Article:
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  • Brand : BIOFRON

  • Catalogue Number : AV-B02929

  • Specification : 97%

  • CAS number : 28610-31-3

  • Formula : C20H18O6

  • Molecular Weight : 354.35

  • PUBCHEM ID : 5318624

  • Volume : 5mg

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Catalogue Number


Analysis Method






Molecular Weight



Yellow powder

Botanical Source

Structure Type



Standards;Natural Pytochemical;API




3,5,7-trihydroxy-2-(4-hydroxyphenyl)-8-(3-methylbut-2-en-1-yl)-4H-chromen-4-one/Noranhydroicaritin/3,5,7-Trihydroxy-2-(4-hydroxyphenyl)-8-(3-methyl-2-buten-1-yl)-4H-chromen-4-one/4H-1-Benzopyran-4-one, 3,5,7-trihydroxy-2-(4-hydroxyphenyl)-8-(3-methyl-2-buten-1-yl)-/4'-Desmethylicaritin/Desmethyl Icaritin/De-O-methylanhydroicaritin/8-Prenylkaempferol/desmethylanhydroicaritin





1.4±0.1 g/cm3


Soluble in Chloroform,Dichloromethane,Ethyl Acetate,DMSO,Acetone,etc.

Flash Point

219.2±25.0 °C

Boiling Point

605.7±55.0 °C at 760 mmHg

Melting Point



InChl Key


WGK Germany


HS Code Reference

Personal Projective Equipment

Correct Usage

For Reference Standard and R&D, Not for Human Use Directly.

Meta Tag

provides coniferyl ferulate(CAS#:28610-31-3) MSDS, density, melting point, boiling point, structure, formula, molecular weight etc. Articles of coniferyl ferulate are included as well.>> amp version: coniferyl ferulate

No Technical Documents Available For This Product.




Knee osteoarthritis (OA) represents a heavy burden for patients and the society as a whole. The Oxford Knee Score (OKS) is a well known tool to assess the quality of life in patients with Knee OA. The purpose of this study was to analyze the psychometric properties of the Spanish version of the OKS, including its reliability, validity, and responsiveness.

Prospective observational study that included 397 patients diagnosed with knee OA according to the criterion of the American Rheumatism Association, which were recruited in 3 different Spanish regions. Their self-perceived health-related quality of life (HRQL) was assessed through 3 questionnaires: a generic one (the EQ-5D-5 L) and two specific ones adapted to Spanish (the Western Ontario and McMaster Universities Osteoarthritis Index (WOMAC) and the Oxford Knee Score (OKS). The follow-up period was 6 months, and the acceptability of the OKS was evaluated, together with its psychometric properties, presence of ceiling and floor effects, validity, reliability, and sensitivity to change.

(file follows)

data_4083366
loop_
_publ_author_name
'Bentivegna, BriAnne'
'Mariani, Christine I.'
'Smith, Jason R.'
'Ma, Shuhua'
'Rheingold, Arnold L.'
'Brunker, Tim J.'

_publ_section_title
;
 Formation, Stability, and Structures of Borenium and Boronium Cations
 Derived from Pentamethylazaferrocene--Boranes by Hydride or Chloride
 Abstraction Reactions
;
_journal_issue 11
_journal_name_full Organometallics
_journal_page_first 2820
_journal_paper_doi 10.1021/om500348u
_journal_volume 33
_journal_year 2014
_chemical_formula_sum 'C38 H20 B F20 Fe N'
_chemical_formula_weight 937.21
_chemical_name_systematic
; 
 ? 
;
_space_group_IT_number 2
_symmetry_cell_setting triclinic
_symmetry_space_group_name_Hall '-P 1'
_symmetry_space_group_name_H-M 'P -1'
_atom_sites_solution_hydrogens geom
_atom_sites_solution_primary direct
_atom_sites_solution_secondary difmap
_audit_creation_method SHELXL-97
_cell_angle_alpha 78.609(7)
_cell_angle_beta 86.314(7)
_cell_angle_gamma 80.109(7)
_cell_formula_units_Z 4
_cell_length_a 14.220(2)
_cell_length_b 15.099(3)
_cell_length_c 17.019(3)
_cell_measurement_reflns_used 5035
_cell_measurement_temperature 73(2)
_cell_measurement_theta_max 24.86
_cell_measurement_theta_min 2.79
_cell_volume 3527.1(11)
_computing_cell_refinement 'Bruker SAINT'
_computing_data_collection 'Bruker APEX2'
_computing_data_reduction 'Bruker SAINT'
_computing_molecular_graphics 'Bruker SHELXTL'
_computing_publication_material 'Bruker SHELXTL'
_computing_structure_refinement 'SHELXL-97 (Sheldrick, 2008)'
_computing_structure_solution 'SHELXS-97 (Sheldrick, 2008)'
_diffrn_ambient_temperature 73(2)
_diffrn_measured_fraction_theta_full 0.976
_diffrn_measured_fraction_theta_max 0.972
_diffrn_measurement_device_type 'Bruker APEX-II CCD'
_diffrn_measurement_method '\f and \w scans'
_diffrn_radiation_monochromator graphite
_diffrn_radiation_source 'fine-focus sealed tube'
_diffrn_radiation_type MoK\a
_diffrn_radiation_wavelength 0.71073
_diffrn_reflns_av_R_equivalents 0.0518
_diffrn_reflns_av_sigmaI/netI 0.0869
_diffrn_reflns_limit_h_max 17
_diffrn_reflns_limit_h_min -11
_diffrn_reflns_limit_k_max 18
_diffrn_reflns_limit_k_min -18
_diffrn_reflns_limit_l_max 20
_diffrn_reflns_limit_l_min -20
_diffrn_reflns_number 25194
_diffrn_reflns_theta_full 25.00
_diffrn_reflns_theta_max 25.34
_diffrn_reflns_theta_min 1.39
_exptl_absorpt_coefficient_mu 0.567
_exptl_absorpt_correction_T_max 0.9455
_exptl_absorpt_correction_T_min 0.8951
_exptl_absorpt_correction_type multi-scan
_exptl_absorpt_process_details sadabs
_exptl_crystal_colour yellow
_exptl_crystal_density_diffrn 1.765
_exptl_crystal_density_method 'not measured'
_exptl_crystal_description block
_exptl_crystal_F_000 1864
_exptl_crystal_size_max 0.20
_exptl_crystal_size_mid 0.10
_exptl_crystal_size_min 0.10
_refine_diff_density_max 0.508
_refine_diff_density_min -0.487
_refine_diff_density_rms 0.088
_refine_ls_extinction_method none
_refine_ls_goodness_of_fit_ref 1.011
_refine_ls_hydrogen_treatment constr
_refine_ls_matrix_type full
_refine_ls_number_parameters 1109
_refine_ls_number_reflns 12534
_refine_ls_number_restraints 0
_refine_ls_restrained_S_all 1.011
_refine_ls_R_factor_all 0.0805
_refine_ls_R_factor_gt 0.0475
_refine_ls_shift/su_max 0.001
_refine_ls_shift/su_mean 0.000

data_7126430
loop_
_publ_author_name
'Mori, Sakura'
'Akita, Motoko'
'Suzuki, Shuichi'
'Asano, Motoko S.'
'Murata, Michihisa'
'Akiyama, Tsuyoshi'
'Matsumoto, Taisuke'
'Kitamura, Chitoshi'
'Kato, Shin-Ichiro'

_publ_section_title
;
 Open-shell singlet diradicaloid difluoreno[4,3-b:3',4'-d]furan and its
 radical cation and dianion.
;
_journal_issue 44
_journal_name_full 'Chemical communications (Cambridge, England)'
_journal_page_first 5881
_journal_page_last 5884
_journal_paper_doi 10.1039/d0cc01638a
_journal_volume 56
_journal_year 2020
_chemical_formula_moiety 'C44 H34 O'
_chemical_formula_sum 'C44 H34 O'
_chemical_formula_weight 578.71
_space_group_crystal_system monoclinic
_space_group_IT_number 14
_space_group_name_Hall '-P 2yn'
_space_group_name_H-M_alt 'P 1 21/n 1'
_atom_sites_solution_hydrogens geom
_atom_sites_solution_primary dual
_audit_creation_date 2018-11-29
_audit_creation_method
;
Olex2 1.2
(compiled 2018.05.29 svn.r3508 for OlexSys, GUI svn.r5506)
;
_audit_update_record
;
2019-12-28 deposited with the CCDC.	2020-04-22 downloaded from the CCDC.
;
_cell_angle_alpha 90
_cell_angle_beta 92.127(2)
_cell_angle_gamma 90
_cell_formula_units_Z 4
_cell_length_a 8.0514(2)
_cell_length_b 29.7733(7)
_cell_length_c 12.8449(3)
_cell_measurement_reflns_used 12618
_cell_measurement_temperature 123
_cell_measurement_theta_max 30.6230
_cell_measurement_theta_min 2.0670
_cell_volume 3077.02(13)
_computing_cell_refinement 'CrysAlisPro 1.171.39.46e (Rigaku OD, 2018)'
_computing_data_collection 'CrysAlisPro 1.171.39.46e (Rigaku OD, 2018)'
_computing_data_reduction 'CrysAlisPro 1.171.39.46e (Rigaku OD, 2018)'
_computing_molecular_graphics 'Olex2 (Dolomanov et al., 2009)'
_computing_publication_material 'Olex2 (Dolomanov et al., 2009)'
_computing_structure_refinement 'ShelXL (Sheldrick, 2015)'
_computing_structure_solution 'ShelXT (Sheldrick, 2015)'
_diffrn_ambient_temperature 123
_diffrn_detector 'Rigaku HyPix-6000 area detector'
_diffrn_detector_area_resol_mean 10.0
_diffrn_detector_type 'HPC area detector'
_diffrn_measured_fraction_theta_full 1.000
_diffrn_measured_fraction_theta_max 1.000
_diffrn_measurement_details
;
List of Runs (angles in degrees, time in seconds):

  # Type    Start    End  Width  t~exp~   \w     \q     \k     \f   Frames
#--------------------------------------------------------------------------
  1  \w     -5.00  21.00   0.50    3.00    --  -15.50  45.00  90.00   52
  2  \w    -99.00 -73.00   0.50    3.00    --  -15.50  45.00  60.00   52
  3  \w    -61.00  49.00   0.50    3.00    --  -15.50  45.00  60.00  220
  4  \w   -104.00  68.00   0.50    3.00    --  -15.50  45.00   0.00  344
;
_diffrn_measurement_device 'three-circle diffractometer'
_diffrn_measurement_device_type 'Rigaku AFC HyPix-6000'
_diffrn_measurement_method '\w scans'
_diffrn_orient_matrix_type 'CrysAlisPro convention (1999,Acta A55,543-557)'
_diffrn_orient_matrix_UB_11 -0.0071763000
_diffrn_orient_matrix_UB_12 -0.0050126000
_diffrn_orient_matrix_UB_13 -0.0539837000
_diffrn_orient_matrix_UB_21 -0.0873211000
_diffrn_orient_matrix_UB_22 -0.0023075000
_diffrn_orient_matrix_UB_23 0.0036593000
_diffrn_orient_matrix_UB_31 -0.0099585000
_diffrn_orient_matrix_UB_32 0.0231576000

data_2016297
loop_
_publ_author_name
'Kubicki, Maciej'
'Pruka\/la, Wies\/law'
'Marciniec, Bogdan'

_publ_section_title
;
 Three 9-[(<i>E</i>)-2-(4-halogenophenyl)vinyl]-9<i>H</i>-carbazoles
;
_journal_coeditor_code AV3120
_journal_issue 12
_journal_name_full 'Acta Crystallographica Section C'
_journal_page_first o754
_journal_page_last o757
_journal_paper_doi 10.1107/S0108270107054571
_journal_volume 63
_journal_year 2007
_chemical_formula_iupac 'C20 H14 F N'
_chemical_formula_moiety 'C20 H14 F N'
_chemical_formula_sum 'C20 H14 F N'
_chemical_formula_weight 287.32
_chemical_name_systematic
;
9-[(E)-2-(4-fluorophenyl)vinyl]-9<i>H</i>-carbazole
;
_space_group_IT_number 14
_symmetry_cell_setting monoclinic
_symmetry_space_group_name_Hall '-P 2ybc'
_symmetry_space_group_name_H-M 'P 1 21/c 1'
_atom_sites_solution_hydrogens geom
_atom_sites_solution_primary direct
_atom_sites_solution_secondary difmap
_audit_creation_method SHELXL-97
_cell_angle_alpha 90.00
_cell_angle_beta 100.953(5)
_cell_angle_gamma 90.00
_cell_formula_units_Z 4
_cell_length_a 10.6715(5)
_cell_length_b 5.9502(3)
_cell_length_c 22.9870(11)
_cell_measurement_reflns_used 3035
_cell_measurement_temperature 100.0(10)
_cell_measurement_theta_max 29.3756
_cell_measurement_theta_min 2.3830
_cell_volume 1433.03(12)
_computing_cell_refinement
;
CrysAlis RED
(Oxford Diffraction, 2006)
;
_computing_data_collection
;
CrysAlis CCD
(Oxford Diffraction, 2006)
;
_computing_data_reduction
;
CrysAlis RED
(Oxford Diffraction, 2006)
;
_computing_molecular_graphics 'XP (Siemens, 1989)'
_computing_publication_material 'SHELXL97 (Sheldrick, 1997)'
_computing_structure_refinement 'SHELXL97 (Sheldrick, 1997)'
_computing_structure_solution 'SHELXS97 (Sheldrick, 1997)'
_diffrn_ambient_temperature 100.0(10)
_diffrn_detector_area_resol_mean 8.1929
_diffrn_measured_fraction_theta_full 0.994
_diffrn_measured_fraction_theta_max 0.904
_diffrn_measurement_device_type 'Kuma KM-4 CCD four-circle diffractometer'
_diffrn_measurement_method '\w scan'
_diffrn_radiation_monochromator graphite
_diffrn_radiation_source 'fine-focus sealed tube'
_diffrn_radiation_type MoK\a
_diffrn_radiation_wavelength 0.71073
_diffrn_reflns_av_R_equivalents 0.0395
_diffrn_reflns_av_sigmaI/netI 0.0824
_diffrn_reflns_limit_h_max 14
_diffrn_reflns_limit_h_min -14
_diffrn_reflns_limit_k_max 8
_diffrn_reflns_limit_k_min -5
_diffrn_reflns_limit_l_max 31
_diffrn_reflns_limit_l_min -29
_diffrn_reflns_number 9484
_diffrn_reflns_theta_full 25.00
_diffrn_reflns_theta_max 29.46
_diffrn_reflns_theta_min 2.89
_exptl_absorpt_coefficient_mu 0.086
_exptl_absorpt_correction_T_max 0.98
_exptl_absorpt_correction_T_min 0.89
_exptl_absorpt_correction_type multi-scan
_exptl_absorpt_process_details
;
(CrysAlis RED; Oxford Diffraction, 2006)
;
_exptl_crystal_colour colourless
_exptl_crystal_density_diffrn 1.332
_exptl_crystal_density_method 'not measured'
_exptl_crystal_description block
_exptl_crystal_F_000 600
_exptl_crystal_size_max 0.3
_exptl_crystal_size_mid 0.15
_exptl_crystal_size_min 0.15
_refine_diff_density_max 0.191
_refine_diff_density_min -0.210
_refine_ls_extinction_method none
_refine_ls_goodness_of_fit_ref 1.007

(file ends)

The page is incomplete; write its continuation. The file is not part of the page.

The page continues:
The OKS was fully answered in 99.5% of cases, with no evidence of ceiling or floor effects. Its factor structure can be explained in a single dimension. Its discriminating capacity was very good compared to the groups generated by the WOMAC and the EQ-5D-5 L. The correlation of the OKS with the dimensions of the latter questionnaires was around 0.7. The test-retest reliability was excellent (ICC 0.993; CI 95%: 0.990-0.995) and so was its internal consistency (Cronbach’s α = 0.920). The effect size was 0.7 for moderate improvements in the HQRL, which is similar to that of the dimensions of the WOMAC and greater than for the EQ-5D-5 L. The minimum clinically significant difference that was detected by the questionnaire was 6.1 points, and the minimum detectable change was 4.4 points.